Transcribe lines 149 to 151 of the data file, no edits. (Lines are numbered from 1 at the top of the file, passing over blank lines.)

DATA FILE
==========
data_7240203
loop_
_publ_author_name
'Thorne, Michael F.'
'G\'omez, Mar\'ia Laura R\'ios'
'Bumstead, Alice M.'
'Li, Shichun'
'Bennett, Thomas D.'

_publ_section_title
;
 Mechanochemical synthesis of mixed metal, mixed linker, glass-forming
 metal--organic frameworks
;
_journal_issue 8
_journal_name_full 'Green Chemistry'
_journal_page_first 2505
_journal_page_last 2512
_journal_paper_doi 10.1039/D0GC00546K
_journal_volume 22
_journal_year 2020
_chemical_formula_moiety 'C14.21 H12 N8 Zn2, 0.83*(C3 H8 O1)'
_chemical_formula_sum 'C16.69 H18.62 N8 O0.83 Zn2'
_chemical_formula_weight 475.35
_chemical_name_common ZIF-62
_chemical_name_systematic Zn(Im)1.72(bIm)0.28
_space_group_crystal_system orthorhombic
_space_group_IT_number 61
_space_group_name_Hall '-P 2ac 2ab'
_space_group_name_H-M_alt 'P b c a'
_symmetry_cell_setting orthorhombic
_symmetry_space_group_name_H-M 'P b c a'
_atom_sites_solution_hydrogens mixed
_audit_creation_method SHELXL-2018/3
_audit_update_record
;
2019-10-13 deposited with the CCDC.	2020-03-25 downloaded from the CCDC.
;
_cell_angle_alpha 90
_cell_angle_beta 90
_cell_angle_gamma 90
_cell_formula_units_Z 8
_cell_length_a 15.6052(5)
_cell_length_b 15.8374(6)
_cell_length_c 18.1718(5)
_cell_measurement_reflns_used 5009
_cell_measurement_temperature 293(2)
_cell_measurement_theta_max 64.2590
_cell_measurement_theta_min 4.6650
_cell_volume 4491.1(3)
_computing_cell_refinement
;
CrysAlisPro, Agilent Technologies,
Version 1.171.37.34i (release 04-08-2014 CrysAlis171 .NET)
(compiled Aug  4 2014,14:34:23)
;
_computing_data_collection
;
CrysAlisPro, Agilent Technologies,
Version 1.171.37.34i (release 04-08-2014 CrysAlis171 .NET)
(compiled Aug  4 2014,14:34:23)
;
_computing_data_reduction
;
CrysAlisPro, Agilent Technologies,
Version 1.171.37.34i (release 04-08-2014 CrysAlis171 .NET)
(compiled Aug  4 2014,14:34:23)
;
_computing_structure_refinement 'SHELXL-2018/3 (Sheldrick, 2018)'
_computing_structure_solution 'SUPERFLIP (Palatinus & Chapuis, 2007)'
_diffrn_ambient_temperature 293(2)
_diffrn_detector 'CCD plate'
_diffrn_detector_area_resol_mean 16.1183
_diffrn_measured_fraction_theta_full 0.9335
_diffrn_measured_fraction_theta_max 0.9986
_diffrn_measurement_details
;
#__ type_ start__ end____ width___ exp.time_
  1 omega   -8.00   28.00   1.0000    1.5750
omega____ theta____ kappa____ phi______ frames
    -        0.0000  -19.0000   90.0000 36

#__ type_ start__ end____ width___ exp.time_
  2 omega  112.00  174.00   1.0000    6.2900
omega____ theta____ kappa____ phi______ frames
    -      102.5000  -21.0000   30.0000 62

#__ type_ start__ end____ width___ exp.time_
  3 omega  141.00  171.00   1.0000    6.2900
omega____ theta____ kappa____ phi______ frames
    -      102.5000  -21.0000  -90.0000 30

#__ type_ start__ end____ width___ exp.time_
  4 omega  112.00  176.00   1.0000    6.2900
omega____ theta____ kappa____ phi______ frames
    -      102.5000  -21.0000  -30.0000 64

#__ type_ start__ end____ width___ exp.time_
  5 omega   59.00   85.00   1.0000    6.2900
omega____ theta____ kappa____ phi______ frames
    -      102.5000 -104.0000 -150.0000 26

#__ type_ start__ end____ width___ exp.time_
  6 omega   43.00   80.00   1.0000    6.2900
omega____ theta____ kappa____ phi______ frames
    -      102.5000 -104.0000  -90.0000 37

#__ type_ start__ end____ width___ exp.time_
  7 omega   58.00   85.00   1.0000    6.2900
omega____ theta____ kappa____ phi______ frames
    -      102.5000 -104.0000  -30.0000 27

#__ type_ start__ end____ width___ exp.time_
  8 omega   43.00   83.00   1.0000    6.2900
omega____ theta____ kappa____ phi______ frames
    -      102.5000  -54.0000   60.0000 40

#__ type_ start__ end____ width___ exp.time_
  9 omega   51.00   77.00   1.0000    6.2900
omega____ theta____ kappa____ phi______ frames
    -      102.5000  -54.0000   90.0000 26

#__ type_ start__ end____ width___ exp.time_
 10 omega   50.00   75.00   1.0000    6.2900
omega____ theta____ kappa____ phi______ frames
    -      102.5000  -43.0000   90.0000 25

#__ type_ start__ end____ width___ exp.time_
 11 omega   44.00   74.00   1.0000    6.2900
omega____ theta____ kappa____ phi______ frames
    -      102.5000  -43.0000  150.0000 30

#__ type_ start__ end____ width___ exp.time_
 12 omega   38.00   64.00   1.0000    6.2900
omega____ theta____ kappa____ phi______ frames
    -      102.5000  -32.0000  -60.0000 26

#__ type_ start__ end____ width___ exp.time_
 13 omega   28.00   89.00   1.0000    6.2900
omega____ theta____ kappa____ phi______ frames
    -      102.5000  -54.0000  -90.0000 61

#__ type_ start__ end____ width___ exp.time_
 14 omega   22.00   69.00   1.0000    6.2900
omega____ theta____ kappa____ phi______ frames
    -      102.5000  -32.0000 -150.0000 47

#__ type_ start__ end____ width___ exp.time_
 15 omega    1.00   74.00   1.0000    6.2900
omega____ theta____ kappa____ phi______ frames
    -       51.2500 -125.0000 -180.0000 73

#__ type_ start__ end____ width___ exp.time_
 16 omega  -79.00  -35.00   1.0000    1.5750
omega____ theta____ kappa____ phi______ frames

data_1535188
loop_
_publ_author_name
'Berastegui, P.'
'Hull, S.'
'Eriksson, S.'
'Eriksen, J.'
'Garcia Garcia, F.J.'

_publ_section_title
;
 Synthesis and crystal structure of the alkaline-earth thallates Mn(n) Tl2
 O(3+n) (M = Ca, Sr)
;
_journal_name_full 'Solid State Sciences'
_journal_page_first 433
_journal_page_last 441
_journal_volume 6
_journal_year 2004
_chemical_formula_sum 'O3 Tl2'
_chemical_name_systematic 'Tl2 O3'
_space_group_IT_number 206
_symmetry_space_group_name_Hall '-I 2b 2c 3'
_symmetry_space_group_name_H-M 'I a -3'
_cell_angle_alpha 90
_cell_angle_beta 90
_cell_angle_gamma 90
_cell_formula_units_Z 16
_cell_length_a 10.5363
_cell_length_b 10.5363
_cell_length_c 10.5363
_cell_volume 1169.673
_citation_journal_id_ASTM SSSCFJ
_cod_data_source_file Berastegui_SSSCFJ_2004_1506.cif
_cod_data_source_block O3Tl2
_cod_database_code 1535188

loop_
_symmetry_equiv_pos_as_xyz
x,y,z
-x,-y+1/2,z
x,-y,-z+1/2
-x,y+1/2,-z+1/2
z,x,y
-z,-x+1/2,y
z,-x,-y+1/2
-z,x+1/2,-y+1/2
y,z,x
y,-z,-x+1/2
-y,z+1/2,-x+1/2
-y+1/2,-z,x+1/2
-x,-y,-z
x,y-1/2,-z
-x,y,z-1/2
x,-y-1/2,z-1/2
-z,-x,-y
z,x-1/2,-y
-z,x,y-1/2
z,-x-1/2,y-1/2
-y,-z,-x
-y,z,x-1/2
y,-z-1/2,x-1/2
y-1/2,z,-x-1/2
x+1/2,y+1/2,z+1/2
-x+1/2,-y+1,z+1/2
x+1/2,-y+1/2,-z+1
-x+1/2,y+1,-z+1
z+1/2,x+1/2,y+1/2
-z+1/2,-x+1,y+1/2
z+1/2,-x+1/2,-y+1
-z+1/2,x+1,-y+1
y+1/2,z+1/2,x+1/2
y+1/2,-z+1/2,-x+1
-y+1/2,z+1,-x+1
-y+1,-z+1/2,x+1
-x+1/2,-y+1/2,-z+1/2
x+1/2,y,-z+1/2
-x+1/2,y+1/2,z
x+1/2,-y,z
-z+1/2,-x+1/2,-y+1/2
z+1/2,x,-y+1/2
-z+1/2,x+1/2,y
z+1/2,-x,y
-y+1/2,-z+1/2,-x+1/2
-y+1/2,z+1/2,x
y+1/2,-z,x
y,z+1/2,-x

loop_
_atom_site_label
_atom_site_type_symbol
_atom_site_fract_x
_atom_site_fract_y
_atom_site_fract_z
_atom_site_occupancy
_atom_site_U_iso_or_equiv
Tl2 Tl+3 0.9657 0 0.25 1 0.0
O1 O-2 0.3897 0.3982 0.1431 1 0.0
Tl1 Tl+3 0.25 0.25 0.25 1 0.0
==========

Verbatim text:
;
 Synthesis and crystal structure of the alkaline-earth thallates Mn(n) Tl2
 O(3+n) (M = Ca, Sr)